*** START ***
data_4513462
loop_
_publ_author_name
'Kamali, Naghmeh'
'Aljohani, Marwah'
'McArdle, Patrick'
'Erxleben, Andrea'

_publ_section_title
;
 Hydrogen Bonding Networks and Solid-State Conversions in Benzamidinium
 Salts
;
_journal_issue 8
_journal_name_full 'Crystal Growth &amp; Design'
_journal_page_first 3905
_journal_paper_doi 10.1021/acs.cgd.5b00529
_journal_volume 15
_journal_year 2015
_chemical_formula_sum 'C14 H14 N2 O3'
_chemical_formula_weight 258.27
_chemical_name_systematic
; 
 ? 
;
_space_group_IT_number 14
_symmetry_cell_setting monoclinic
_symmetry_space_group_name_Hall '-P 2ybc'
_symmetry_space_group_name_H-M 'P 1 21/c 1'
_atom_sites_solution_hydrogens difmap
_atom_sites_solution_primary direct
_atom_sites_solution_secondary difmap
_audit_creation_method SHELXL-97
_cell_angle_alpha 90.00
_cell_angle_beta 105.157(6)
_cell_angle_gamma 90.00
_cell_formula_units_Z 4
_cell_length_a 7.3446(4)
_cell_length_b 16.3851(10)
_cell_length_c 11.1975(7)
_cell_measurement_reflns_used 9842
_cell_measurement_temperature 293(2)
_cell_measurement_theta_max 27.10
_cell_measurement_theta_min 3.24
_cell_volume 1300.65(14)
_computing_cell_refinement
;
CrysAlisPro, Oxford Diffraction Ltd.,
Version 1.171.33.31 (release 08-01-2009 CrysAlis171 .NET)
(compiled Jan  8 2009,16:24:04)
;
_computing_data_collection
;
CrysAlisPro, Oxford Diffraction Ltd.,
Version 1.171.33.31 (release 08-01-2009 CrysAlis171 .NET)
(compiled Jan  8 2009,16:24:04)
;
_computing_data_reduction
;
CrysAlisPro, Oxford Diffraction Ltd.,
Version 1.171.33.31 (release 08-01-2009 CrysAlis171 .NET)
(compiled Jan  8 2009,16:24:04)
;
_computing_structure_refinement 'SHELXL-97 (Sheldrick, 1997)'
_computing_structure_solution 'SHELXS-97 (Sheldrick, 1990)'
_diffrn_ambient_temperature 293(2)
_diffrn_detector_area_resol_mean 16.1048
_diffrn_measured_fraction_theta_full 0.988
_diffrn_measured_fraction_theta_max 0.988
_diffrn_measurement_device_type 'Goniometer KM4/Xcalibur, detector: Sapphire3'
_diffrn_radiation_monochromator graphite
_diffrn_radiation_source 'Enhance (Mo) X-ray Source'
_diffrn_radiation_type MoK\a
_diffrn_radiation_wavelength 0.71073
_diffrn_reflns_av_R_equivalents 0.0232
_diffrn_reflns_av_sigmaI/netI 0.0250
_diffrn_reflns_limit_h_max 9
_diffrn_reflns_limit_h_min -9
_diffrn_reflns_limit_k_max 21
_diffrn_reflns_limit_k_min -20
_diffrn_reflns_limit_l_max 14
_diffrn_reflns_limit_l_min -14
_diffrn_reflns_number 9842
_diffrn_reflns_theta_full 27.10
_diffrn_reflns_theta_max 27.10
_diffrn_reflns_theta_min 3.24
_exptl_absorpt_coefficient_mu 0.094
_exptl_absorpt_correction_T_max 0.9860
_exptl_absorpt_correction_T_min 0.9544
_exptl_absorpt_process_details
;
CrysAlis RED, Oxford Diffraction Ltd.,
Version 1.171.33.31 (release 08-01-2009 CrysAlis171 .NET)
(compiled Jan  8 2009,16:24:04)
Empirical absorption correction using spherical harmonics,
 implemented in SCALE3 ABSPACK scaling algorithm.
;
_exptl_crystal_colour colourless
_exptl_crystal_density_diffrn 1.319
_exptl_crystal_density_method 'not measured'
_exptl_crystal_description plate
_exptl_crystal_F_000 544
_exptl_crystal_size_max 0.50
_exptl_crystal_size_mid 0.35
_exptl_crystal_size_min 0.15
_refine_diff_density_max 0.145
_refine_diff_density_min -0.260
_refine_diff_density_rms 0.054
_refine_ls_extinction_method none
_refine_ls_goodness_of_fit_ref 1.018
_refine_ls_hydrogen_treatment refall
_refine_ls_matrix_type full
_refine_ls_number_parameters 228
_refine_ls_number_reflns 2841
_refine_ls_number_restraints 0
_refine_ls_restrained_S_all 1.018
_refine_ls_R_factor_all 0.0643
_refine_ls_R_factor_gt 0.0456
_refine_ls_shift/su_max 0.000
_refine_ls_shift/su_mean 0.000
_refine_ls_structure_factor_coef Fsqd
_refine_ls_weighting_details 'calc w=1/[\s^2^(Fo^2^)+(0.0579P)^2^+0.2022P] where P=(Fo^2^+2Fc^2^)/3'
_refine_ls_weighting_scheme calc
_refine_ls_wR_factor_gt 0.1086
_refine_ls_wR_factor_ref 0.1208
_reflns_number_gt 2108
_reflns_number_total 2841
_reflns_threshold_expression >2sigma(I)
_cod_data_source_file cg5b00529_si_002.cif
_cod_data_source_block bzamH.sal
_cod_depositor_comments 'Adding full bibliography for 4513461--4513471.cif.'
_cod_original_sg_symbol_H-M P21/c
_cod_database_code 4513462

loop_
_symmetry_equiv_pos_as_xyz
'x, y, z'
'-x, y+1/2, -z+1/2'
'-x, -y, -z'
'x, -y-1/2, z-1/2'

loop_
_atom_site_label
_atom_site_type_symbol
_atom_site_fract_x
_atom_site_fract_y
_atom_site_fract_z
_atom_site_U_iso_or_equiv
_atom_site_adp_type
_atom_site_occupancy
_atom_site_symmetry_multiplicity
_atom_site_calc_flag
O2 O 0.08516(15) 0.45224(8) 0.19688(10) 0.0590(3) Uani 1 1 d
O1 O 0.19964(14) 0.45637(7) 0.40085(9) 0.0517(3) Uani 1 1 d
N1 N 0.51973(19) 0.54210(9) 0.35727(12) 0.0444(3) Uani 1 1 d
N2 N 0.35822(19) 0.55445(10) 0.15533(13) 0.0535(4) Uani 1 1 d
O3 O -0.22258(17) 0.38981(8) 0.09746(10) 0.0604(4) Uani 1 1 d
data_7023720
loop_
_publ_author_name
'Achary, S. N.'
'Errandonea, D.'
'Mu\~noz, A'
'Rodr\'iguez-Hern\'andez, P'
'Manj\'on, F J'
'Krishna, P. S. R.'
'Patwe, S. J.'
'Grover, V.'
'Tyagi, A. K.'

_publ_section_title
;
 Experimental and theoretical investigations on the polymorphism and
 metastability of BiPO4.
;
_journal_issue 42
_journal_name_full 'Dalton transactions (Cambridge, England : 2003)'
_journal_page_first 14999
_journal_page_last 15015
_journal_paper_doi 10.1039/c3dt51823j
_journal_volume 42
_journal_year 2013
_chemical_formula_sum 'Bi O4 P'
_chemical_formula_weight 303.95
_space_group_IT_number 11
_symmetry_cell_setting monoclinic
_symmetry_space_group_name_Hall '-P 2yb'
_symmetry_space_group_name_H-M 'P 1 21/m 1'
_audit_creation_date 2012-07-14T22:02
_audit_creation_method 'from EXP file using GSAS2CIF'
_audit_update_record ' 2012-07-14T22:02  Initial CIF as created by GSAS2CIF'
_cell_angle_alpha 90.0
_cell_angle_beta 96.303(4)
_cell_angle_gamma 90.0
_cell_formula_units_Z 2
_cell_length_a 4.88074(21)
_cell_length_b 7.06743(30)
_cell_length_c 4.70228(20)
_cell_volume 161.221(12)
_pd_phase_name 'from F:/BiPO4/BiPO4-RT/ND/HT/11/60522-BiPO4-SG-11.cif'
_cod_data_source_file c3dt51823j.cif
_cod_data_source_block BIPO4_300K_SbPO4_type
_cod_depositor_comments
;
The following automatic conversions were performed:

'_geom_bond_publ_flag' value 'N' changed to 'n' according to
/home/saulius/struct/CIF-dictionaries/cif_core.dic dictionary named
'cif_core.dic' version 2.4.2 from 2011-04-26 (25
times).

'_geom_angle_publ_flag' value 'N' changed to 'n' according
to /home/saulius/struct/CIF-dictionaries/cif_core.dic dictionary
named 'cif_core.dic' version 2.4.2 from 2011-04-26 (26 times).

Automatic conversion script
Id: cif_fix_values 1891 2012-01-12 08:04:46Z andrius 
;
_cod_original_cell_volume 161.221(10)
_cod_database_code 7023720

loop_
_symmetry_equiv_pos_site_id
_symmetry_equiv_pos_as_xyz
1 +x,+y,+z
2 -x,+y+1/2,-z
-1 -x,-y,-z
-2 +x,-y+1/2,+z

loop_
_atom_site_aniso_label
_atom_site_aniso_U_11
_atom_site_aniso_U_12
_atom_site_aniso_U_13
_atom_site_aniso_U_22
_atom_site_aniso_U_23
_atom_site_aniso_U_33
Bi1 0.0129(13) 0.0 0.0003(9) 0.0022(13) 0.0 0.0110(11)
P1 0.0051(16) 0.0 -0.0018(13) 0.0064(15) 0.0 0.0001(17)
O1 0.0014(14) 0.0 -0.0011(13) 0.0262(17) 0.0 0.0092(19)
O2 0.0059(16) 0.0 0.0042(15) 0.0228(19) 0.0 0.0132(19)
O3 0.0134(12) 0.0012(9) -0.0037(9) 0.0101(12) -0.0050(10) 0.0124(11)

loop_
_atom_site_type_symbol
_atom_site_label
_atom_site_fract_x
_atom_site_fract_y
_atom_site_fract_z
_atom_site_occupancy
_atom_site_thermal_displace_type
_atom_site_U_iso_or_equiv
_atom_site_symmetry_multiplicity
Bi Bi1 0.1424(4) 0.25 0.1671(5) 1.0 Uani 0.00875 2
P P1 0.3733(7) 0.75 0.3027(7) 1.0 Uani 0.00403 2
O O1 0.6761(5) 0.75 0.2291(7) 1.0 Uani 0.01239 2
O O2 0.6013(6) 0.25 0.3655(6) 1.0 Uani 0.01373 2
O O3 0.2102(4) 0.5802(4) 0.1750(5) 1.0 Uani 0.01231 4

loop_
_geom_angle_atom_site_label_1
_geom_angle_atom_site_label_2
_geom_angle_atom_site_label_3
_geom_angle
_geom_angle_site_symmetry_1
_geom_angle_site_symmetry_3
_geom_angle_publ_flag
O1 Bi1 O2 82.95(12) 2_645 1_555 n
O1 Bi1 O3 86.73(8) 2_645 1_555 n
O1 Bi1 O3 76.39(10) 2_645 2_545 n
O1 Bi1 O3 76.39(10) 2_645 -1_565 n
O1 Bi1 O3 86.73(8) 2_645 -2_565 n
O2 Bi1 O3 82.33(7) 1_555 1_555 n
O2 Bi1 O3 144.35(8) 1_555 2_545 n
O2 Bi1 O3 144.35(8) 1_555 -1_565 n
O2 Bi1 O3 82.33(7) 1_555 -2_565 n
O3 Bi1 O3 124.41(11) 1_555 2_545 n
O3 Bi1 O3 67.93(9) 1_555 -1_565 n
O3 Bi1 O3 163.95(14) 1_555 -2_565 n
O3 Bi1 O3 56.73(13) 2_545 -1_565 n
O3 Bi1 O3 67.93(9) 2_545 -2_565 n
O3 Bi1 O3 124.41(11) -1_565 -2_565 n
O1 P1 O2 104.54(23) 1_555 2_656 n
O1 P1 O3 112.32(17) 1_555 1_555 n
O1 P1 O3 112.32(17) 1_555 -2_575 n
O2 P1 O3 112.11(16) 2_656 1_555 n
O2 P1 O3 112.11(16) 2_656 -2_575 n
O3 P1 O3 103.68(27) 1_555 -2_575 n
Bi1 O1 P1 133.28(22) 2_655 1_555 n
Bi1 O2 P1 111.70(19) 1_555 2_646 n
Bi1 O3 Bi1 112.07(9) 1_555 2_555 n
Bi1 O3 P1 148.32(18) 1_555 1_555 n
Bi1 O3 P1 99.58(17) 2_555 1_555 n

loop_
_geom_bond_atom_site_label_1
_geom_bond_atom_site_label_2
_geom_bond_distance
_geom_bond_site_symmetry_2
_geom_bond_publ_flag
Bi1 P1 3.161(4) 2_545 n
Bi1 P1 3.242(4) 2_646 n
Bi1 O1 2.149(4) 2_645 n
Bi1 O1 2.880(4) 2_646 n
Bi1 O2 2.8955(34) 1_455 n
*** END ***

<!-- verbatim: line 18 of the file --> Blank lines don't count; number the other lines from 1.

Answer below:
_journal_year 2015